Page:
An Account by Berry WesselsBeing part of the Enkanini Community Engagement Group of the Sustainability Institute, ethnography through the method of participant observation can land one in odd positions. Since most people from the informal settlement of Enkanini in Stellenbosch come from the Eastern Cape or former homeland Transkei, I decided to spend December there in the village of Nqunqhu, to get a feel for the rural/urban difference.
I had 24 and a half hours in the taxi whilst going there to think what my real objective was. December is the month of festivities, rituals and ceremonies. A time when many urban dwellers return from the cities to the great expanse of the Eastern Cape to be with their families and partake in community rituals that make men out of boys, women out of girls and satisfying the ancestors through Izilas or ritual ox slaughterings.
I decided to take a break from the continuous meat eating, thinking the ancestors must be impressed with my effort (We ate two oxen in one day). So, I made my way to the ronda where Nozakhe was preparing Umqombothi, the local beer made from sorghum, maize flower and water.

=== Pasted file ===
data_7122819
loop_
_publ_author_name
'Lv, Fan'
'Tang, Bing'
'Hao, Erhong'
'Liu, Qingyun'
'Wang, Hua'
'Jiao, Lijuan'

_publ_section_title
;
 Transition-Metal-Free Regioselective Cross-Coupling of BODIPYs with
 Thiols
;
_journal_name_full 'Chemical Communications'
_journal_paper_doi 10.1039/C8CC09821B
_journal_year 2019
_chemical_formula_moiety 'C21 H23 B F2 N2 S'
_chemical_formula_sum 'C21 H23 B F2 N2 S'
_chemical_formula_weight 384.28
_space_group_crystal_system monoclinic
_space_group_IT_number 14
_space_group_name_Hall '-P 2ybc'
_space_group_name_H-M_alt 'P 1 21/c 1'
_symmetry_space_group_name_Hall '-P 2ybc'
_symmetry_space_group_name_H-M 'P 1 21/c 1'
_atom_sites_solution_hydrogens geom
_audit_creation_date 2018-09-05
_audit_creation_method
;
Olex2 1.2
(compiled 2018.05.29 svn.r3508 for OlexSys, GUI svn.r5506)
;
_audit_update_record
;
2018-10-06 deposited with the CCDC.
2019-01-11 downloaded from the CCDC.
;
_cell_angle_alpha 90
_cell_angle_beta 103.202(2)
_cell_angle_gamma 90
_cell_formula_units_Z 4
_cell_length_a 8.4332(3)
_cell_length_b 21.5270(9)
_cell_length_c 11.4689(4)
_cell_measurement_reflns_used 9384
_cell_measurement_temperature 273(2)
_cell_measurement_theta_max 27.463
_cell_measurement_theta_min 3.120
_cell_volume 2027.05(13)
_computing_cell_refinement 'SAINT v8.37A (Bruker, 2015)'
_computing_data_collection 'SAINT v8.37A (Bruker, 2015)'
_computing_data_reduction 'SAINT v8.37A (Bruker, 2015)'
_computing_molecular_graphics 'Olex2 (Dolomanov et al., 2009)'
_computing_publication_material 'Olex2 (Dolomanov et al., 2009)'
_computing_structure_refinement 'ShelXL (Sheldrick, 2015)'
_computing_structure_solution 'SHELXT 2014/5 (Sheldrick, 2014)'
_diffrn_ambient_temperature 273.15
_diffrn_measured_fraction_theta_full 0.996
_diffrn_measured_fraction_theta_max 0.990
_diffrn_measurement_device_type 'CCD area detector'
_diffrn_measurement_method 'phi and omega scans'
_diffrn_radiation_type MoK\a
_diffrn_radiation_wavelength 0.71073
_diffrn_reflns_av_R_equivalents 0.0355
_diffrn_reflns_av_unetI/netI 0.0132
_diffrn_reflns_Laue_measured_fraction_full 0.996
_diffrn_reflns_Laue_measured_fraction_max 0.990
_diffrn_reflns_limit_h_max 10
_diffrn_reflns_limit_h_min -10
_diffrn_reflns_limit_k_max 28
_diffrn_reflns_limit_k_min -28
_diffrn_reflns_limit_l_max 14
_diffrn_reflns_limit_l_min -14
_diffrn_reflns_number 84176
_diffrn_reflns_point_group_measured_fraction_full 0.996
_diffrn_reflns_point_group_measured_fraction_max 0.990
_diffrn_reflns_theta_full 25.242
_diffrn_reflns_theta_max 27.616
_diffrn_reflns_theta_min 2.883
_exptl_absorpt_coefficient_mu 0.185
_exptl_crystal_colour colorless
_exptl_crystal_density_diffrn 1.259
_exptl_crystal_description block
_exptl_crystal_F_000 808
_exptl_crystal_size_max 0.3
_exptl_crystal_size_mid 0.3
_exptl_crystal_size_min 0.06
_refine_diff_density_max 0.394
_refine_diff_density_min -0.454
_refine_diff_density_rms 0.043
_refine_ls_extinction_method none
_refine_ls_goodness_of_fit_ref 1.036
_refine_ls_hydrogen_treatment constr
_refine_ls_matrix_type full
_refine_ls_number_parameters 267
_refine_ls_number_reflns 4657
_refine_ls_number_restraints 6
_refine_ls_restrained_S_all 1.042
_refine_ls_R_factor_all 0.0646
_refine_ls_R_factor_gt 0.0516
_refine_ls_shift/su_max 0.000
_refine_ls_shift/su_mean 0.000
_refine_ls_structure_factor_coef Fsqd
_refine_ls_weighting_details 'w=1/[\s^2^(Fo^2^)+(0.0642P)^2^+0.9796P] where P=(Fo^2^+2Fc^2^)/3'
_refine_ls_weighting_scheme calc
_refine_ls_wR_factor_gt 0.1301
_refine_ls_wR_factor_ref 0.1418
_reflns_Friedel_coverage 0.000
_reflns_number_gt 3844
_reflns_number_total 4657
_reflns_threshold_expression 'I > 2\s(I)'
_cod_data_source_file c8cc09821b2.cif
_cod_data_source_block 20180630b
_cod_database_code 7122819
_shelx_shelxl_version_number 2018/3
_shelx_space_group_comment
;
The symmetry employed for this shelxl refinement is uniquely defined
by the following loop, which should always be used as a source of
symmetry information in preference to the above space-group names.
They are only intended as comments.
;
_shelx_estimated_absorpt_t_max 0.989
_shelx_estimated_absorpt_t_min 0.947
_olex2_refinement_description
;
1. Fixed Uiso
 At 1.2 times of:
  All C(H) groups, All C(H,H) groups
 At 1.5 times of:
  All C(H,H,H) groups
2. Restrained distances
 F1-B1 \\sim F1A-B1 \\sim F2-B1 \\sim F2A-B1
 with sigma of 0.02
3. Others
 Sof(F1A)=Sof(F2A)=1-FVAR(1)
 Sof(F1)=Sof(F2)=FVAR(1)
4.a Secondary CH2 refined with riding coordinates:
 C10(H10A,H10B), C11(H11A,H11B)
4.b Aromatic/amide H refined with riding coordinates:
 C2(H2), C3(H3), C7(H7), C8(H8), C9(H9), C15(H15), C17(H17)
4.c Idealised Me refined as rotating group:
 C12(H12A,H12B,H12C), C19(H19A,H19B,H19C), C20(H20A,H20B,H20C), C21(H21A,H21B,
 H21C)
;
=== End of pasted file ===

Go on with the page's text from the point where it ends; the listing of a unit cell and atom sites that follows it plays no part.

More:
I was quickly employed in the brewing process which is a five day undertaking and so I stepped into the world of women complete with apron, carrying pots to and fro.
Returning to the Cape, I realized that I developed a deep sense of respect for the Xhosa culture where etiquette positions one in society, consensus resolves problems and sharing strengthens the community. My family even got larger, especially the new brother that I gained, Mr Madiba Galada, who invited me to his world and gave me a glimpse into this fascinating part of our country.